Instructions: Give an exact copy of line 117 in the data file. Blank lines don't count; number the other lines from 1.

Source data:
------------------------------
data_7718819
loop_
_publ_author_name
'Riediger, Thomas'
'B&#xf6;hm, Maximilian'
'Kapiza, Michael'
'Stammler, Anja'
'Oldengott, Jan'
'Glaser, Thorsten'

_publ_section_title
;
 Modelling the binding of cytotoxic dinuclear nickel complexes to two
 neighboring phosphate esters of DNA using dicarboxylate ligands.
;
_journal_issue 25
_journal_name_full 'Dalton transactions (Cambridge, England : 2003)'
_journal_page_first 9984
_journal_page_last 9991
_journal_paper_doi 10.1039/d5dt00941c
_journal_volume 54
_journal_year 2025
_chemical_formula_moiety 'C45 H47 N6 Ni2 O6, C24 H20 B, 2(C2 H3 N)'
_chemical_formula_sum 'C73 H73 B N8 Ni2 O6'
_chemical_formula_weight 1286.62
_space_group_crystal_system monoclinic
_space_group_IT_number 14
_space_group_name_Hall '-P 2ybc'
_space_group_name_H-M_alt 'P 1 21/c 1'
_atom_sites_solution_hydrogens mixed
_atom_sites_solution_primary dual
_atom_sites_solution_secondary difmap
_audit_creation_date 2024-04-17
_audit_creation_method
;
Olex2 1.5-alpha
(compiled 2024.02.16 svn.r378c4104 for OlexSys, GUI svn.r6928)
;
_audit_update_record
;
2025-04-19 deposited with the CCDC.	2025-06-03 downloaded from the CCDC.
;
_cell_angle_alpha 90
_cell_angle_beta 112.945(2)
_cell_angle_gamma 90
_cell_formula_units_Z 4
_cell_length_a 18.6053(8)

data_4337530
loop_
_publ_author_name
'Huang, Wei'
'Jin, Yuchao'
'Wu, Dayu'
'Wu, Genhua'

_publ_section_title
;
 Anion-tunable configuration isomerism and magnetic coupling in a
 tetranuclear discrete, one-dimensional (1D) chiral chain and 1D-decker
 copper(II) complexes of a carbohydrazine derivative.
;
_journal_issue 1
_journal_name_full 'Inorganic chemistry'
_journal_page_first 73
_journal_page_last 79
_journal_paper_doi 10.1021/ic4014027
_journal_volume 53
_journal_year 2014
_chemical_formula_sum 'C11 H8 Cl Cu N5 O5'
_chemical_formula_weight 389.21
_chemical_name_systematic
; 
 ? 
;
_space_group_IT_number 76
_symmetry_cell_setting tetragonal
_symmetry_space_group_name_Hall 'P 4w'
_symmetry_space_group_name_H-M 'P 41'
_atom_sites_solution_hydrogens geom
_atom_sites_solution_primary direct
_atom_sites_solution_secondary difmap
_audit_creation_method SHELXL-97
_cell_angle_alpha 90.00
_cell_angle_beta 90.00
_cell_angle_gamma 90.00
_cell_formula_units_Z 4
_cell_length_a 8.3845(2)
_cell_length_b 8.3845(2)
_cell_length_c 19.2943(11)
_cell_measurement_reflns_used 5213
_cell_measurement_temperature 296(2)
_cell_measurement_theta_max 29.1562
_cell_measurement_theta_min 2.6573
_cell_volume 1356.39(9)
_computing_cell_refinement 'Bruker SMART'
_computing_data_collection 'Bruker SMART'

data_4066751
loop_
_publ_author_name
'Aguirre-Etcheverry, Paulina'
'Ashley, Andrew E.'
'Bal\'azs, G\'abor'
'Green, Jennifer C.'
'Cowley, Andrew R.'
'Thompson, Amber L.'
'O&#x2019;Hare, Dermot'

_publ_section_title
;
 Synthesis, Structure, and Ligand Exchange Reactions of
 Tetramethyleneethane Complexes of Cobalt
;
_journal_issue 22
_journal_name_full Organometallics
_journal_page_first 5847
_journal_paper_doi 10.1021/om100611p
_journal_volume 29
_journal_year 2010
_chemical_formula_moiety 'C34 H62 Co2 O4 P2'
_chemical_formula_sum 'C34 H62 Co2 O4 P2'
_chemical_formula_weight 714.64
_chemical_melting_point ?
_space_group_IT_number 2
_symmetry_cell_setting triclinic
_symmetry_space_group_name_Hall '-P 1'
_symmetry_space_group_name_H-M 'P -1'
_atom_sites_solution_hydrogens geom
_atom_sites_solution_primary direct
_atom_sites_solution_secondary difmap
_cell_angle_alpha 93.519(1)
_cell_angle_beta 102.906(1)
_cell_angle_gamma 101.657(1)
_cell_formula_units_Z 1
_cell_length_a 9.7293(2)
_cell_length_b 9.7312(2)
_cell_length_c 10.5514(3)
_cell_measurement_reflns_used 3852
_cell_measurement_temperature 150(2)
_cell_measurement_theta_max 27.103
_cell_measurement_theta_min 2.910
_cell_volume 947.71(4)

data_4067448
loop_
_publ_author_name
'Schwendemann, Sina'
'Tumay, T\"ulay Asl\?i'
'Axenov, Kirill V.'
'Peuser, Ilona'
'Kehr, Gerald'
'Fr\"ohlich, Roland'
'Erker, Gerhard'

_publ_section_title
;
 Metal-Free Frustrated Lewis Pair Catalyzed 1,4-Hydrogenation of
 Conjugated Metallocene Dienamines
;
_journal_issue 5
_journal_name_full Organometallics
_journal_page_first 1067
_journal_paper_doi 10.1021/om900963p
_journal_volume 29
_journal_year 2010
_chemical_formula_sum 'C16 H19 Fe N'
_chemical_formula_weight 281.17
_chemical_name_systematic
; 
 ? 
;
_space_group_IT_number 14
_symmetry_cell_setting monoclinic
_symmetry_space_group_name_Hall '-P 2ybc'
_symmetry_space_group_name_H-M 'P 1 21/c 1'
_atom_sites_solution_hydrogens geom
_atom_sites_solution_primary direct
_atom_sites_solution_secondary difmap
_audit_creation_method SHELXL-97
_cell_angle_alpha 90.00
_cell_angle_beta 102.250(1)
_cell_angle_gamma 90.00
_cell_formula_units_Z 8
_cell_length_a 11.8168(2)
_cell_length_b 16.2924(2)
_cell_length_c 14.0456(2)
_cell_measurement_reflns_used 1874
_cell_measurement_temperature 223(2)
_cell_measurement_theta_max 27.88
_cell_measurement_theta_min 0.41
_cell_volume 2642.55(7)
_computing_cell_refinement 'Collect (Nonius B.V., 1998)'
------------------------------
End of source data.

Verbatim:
_chemical_formula_sum 'C34 H62 Co2 O4 P2'